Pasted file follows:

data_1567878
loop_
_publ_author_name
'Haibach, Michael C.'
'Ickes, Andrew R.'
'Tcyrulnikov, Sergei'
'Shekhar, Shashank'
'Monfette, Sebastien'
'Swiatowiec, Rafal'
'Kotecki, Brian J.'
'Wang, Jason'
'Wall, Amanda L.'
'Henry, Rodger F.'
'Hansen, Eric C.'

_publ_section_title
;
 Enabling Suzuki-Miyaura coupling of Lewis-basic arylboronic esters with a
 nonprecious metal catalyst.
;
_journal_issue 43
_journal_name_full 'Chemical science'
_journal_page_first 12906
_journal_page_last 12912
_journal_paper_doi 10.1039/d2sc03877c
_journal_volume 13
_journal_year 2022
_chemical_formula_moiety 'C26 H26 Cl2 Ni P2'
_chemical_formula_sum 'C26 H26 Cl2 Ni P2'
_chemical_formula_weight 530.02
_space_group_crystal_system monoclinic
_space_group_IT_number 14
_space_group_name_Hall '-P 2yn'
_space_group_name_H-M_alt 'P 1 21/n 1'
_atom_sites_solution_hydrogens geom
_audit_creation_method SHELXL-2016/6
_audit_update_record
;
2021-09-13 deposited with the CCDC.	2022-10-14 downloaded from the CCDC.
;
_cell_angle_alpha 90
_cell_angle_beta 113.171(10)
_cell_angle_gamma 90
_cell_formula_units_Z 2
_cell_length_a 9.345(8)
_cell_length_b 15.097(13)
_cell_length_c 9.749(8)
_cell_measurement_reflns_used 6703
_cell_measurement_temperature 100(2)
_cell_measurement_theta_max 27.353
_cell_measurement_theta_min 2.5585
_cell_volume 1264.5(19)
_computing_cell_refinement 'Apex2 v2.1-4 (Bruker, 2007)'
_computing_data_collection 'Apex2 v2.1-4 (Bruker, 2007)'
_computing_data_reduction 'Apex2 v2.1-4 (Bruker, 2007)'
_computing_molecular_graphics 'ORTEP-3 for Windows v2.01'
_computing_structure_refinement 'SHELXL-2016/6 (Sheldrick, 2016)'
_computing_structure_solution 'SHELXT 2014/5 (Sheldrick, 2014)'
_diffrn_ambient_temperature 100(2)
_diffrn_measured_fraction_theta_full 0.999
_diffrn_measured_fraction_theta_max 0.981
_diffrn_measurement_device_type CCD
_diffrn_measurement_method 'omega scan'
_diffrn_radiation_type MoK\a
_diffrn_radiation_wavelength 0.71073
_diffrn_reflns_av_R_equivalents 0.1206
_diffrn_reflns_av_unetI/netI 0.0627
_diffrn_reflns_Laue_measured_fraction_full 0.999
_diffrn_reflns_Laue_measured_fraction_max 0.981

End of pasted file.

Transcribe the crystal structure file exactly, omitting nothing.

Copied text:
data_1567878
loop_
_publ_author_name
'Haibach, Michael C.'
'Ickes, Andrew R.'
'Tcyrulnikov, Sergei'
'Shekhar, Shashank'
'Monfette, Sebastien'
'Swiatowiec, Rafal'
'Kotecki, Brian J.'
'Wang, Jason'
'Wall, Amanda L.'
'Henry, Rodger F.'
'Hansen, Eric C.'

_publ_section_title
;
 Enabling Suzuki-Miyaura coupling of Lewis-basic arylboronic esters with a
 nonprecious metal catalyst.
;
_journal_issue 43
_journal_name_full 'Chemical science'
_journal_page_first 12906
_journal_page_last 12912
_journal_paper_doi 10.1039/d2sc03877c
_journal_volume 13
_journal_year 2022
_chemical_formula_moiety 'C26 H26 Cl2 Ni P2'
_chemical_formula_sum 'C26 H26 Cl2 Ni P2'
_chemical_formula_weight 530.02
_space_group_crystal_system monoclinic
_space_group_IT_number 14
_space_group_name_Hall '-P 2yn'
_space_group_name_H-M_alt 'P 1 21/n 1'
_atom_sites_solution_hydrogens geom
_audit_creation_method SHELXL-2016/6
_audit_update_record
;
2021-09-13 deposited with the CCDC.	2022-10-14 downloaded from the CCDC.
;
_cell_angle_alpha 90
_cell_angle_beta 113.171(10)
_cell_angle_gamma 90
_cell_formula_units_Z 2
_cell_length_a 9.345(8)
_cell_length_b 15.097(13)
_cell_length_c 9.749(8)
_cell_measurement_reflns_used 6703
_cell_measurement_temperature 100(2)
_cell_measurement_theta_max 27.353
_cell_measurement_theta_min 2.5585
_cell_volume 1264.5(19)
_computing_cell_refinement 'Apex2 v2.1-4 (Bruker, 2007)'
_computing_data_collection 'Apex2 v2.1-4 (Bruker, 2007)'
_computing_data_reduction 'Apex2 v2.1-4 (Bruker, 2007)'
_computing_molecular_graphics 'ORTEP-3 for Windows v2.01'
_computing_structure_refinement 'SHELXL-2016/6 (Sheldrick, 2016)'
_computing_structure_solution 'SHELXT 2014/5 (Sheldrick, 2014)'
_diffrn_ambient_temperature 100(2)
_diffrn_measured_fraction_theta_full 0.999
_diffrn_measured_fraction_theta_max 0.981
_diffrn_measurement_device_type CCD
_diffrn_measurement_method 'omega scan'
_diffrn_radiation_type MoK\a
_diffrn_radiation_wavelength 0.71073
_diffrn_reflns_av_R_equivalents 0.1206
_diffrn_reflns_av_unetI/netI 0.0627
_diffrn_reflns_Laue_measured_fraction_full 0.999
_diffrn_reflns_Laue_measured_fraction_max 0.981